A Look at Books

The Word of God According to St. Augustine by A.D.R. POLMAN Wm. B. Eerdmans Publishing Co., Grand Rapids, MI, 242 pages, price $5.00

This is the first of four volumes which Dr. Polman is writing on the Theology of Augustine. In the three which are to follow the author expects to treat respectively the doctrine of God in the theology of Augustine, his Christology and his doctrine of the Church and the Sacraments. As many know. Dr. Polman is the dogmatician at the Kampen Theological Seminary in the Netherlands and is a recognized authority on the writings of the great church father.

I am very thankful for this product of Dr. Polman’s arduous labors. The subject treated is, of course, ever important. It is that today and for many readers of this magazine. The doctrine of the infallibility of Scripture has demanded our attention of late. A book such as this, as well as others, should be consulted by all who feel prompted to express opinions in regard to this subject. Acquaintance with the history of this doctrine will prevent one from making rash. unwarranted, and disturbing statements.

The learned author has approached the subject from various angles. This task has by no means been easy, for as Dr. Polman remarks, the theology of Augustine “…far from being static, developed in the course of his life. St. Augustine may therefore be called the very antithesis of Calvin, who seized upon basic principles and then kept to them” (p. 9). Augustine never wrote systematic treatises. All the information must be gathered from the writings of this church father and thereupon systematized. As Dr. Polman does that in this volume, at least two things have impressed me. First, the effect of training and of environment upon one’s ideas and concepts; and secondly. the perennial character of the problems involved in the doctrine concerning tile Word of God.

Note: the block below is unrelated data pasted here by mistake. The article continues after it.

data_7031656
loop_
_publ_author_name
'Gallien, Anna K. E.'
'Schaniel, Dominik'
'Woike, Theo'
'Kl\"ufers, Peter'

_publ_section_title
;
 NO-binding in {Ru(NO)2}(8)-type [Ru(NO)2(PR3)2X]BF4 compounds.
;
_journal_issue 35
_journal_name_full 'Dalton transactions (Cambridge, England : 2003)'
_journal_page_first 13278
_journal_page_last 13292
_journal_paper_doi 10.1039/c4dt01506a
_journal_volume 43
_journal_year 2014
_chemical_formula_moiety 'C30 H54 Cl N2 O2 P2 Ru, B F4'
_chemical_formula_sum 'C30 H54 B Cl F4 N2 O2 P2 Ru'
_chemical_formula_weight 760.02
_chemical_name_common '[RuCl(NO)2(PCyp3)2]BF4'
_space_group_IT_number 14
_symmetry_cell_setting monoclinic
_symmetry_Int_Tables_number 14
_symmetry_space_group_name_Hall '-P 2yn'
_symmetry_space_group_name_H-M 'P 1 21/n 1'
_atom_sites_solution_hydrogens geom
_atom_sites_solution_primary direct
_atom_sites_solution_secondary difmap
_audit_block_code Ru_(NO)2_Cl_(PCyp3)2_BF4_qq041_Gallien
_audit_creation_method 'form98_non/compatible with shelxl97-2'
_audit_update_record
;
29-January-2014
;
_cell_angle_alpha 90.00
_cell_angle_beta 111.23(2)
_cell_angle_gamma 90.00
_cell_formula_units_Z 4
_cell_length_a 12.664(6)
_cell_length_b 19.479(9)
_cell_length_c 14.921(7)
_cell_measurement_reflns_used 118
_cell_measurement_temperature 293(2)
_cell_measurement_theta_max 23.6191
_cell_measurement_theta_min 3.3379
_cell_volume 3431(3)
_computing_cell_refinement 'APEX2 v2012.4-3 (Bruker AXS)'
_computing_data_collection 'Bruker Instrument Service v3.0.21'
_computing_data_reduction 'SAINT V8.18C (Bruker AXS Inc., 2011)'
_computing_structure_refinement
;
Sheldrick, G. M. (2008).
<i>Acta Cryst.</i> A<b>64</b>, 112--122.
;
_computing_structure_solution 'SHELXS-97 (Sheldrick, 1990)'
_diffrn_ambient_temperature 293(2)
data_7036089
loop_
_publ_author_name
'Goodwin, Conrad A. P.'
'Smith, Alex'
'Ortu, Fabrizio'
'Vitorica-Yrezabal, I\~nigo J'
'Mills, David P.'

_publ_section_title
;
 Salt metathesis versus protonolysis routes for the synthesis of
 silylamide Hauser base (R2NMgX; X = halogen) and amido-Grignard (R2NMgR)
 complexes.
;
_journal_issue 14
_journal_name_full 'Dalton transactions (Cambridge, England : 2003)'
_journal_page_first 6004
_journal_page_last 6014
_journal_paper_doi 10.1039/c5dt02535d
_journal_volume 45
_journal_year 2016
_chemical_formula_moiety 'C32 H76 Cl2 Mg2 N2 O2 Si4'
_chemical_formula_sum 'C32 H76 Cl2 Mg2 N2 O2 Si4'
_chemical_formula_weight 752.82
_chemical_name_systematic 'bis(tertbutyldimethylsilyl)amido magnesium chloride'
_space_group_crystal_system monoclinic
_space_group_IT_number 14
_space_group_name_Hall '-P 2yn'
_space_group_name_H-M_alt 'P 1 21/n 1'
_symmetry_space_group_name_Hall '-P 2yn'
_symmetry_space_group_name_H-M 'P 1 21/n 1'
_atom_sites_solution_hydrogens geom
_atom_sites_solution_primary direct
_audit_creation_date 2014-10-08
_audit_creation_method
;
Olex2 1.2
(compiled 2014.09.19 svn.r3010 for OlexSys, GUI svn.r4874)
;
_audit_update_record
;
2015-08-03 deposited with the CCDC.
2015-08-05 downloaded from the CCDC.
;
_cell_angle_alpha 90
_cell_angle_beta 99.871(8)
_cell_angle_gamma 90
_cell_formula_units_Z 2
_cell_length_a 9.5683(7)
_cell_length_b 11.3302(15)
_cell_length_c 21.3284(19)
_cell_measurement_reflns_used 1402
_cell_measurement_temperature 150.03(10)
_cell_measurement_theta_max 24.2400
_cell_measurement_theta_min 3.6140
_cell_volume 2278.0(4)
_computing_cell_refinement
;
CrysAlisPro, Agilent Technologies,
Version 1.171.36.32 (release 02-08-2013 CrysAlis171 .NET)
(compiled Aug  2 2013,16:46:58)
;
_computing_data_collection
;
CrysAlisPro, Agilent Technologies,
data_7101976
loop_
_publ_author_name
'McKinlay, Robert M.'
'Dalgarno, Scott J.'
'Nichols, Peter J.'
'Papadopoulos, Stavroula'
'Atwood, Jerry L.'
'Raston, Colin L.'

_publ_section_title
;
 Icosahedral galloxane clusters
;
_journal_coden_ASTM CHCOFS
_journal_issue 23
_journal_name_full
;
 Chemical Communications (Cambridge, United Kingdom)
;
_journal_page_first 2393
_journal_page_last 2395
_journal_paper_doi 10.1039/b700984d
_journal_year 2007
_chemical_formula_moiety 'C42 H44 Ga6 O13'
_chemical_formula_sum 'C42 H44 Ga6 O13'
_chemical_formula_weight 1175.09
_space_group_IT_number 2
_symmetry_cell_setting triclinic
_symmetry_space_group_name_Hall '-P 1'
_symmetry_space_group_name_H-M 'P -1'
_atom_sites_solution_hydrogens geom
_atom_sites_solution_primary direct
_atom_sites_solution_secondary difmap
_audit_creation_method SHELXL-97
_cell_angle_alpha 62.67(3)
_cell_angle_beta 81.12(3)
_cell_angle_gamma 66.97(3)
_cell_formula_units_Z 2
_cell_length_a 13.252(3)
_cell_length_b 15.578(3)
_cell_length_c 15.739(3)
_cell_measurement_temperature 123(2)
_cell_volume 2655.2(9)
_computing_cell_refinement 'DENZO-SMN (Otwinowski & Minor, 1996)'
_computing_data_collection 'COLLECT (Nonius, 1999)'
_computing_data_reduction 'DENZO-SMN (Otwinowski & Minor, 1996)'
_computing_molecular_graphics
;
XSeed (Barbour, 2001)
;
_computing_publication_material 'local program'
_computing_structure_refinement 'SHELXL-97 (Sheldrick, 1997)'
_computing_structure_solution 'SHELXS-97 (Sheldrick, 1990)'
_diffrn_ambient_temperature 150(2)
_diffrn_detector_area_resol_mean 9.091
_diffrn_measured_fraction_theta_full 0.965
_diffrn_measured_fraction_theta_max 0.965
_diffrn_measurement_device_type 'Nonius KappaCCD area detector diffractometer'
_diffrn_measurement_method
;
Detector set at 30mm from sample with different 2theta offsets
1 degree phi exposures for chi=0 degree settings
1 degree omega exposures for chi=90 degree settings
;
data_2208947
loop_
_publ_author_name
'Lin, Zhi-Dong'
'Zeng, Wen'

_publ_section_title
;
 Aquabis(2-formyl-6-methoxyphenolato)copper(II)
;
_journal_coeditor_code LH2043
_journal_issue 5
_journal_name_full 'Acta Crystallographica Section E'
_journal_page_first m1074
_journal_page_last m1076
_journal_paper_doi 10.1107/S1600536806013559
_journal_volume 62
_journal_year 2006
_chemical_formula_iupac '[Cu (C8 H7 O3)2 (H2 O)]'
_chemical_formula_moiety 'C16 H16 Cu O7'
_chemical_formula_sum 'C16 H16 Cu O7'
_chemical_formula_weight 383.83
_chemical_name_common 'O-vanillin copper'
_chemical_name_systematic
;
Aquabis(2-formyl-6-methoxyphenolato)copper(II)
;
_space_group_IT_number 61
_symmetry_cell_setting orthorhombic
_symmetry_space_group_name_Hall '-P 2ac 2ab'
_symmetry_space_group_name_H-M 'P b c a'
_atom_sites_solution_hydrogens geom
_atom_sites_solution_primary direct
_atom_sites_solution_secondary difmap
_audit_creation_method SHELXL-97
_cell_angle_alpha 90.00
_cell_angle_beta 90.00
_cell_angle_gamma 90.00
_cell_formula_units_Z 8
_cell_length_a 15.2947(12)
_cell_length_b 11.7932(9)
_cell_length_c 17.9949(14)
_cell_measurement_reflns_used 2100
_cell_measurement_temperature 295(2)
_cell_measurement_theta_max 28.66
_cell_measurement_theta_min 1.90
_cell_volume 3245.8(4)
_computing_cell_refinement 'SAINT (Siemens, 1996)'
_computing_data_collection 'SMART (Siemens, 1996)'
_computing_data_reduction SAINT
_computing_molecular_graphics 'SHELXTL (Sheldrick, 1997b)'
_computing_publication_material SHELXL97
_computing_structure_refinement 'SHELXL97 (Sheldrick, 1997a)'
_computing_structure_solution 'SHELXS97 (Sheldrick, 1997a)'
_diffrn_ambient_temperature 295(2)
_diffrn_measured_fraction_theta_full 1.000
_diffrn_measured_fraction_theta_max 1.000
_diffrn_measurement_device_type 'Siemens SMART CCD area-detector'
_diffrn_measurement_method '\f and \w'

As is known, Augustine became a believer and arrived at definite convictions regarding Scriptural truth after intense struggles. He had been entangled in the philosophy of Neo-platonism and in the errors of Manicheism. According to Dr. Polman, this philosophy and these heretical views influenced Augustine’s approach to and interpretation of Scripture during the first stage of his development. However, after he made a dose study of the Bible he adopted a more Scriptural approach and interpretation. This fact should be emphasized today, since I fear not sufficient significance is attributed nowadays to one’s approach to Scripture and to one’s pre-seminary training.

One is also impressed, when reading this book, by the perennial character of the problems faced and discussed by Augustine. The book by Dr. Polman is timely and discusses problems which vex people today. In fact, it cuts many a would-be theologian, who imagines that he is the first to discover certain problems, down to size. Augustine discussed questions pertaining to the inspiration of Scripture, its nature and its extent, as well as the divine and the human factors. He has treated the so-called synoptic problem and also the validity of Old Testament precepts for this New Testament dispensation. In fact, one is forced to conclude that practically all problems pertaining to the interpretation of Scripture are hoary with age and that there is even in this day not much that is new under the sun.